Secondary School Failures

Malta’s education system has long been under the lens with several shortcomings being discussed on a regular basis. One of the key indicators which signals the success or otherwise of secondary school is the performance of students in their O level exams. Many students perform below certain standards and lose opportunities to advance academically, thus impacting their future careers. 

Being a fast-growing economy, Malta needs all the talented individuals it can get. The country already faces a problem when it comes to skilled resources, having to seek foreigners to keep up with the demand. With that said, it does not seem that the situation with academic education will be changing anytime soon. 

A few days ago, students who sat for O levels received their results. Twenty percent of those who sat for their maths O level failed. Similar figures were registered for those who took the Maltese exam. The issue lies in the fact that both maths and Maltese are classified as mandatory subjects which are compulsory throughout secondary school years. Together as a mandatory subject, is English. Hundreds of students failed their core subjects. Out of these three core subjects, students performed the worst in maths, with many obtaining a ‘U’ which refers to the unclassified grade.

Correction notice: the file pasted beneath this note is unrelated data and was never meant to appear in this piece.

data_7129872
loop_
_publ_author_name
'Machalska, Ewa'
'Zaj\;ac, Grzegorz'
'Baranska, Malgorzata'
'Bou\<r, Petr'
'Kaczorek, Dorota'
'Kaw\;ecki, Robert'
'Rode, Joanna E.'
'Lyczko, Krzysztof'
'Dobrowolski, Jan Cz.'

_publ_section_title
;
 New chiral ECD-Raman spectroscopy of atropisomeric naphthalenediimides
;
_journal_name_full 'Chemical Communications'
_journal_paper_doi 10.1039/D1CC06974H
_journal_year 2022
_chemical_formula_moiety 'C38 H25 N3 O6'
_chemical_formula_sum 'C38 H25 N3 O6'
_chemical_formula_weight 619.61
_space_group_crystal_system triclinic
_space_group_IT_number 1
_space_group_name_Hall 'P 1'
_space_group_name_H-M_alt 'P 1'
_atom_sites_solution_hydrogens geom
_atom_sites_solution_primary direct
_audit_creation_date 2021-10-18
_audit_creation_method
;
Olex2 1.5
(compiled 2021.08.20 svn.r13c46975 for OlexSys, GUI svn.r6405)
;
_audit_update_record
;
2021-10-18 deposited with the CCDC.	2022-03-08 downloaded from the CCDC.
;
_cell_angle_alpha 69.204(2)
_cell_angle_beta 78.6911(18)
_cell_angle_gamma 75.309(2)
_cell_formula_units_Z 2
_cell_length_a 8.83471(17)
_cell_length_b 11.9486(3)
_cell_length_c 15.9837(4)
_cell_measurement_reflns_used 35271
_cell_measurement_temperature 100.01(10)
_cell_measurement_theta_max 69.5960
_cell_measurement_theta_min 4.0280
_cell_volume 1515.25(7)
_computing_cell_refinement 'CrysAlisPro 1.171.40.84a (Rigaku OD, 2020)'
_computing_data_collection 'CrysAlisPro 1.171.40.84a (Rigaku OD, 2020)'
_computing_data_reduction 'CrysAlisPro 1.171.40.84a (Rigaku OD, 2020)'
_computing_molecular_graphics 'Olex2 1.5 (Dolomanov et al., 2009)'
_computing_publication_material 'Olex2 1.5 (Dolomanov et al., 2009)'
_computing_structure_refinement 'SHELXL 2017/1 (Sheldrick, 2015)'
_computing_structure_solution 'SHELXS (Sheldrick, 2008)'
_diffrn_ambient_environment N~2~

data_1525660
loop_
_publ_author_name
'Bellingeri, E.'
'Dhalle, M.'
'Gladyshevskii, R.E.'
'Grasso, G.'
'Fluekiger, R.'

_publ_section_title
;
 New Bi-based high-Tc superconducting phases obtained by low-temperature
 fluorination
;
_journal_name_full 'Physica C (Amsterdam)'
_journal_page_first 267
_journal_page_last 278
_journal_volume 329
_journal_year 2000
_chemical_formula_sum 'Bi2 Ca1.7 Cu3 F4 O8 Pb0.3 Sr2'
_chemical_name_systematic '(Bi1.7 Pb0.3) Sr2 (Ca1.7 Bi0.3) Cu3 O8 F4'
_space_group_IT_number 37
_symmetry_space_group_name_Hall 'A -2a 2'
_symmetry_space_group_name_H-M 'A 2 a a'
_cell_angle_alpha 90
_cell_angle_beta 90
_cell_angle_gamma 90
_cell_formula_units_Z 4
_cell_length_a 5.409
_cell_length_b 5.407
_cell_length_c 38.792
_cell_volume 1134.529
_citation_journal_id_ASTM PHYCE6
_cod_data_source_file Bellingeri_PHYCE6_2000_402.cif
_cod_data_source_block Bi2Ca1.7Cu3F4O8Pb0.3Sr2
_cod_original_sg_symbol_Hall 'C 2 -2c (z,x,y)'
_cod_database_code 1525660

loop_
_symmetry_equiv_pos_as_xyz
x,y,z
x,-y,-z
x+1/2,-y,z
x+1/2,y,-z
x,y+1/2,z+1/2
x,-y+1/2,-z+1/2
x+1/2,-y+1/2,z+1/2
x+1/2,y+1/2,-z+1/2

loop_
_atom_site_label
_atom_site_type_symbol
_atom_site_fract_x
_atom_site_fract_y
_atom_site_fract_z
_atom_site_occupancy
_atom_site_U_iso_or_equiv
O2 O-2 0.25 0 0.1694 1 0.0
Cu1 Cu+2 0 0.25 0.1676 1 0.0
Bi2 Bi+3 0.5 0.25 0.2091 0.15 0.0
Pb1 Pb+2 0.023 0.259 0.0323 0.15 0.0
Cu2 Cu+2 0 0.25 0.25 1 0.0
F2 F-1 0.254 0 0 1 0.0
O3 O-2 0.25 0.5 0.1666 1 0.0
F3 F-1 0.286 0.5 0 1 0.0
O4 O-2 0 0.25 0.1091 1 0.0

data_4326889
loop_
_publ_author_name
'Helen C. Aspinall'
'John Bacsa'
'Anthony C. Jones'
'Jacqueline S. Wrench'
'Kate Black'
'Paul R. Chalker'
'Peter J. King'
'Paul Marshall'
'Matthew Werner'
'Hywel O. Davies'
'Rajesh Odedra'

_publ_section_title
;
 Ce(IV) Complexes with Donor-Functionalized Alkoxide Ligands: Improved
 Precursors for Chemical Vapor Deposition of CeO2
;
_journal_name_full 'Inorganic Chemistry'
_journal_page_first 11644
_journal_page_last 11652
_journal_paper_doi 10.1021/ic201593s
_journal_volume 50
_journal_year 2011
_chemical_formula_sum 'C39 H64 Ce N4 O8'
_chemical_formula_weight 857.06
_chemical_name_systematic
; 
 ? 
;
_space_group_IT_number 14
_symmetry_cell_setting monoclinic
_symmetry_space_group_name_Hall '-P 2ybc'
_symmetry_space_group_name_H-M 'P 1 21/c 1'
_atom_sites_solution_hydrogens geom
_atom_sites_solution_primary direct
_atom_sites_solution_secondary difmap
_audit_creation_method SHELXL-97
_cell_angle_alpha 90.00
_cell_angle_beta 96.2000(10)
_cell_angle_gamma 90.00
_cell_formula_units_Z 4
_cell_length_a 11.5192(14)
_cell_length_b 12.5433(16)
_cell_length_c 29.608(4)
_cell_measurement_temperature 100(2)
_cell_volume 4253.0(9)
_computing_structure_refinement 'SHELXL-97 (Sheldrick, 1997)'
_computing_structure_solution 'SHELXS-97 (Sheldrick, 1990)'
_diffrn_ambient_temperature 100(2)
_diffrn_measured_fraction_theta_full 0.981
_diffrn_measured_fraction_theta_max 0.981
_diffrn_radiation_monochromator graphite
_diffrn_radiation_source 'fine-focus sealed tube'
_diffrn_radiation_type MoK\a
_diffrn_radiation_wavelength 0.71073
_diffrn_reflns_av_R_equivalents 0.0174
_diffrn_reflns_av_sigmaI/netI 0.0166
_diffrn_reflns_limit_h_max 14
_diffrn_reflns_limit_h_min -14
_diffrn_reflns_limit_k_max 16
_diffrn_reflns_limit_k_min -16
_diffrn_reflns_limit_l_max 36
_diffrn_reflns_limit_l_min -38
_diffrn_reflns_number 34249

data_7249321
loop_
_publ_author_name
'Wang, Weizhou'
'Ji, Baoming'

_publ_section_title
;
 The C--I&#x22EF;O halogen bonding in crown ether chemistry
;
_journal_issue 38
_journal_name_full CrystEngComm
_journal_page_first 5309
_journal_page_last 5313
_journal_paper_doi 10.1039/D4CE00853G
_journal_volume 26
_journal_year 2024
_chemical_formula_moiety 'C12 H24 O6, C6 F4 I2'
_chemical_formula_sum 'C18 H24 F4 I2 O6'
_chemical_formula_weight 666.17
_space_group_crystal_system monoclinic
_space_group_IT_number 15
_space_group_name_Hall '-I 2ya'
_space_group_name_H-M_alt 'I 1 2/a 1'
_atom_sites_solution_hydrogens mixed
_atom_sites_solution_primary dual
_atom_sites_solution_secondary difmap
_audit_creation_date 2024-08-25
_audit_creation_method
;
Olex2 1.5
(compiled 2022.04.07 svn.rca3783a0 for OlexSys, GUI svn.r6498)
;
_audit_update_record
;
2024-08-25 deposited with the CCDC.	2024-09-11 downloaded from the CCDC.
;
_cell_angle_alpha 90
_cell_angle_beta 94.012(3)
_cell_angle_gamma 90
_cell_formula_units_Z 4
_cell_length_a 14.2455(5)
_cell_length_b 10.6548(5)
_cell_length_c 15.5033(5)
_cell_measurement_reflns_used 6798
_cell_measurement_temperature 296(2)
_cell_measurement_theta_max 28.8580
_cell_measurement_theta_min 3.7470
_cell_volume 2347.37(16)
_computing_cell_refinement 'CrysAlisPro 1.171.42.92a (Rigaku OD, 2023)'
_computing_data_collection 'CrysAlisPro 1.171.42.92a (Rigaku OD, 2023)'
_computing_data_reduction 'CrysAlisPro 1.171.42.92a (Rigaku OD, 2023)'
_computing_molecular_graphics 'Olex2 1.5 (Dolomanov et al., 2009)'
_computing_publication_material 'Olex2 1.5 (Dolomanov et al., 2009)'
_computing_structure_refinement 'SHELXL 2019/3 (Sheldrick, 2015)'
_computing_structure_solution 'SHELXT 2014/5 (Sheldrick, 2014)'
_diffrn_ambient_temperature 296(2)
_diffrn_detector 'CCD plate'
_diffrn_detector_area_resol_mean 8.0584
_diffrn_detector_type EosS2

Over four thousand students applied for the maths exam, with less than three hundred getting the highest grade. Around four hundred students were absent. The situation seems to have taken a turn for the worst as last year, a lower percentage of failure in maths was registered. 

A significant number also had trouble with their Maltese exam, as seventeen percent got an unclassified grade. This figure compares better to previous years. With respect to English, eleven percent of students failed the subject, a slight improvement over 2021, where twelve percent was registered.

Over the past months, Malta’s education standards hit the headlines. The reason for this is because it was announced that one pass mark in the core subjects will be enough for entry to the Junior College. In the past, students were expected to get a pass grade in the three core subjects if they were to be admitted to the Junior College. Although students can enrol at the Junior College with success in just one mandatory subject, O level passes in the core ones are still required if they wish to be eligible to study at the University of Malta.

What do you make about secondary education in Malta? Let us know your views in the comments section below.

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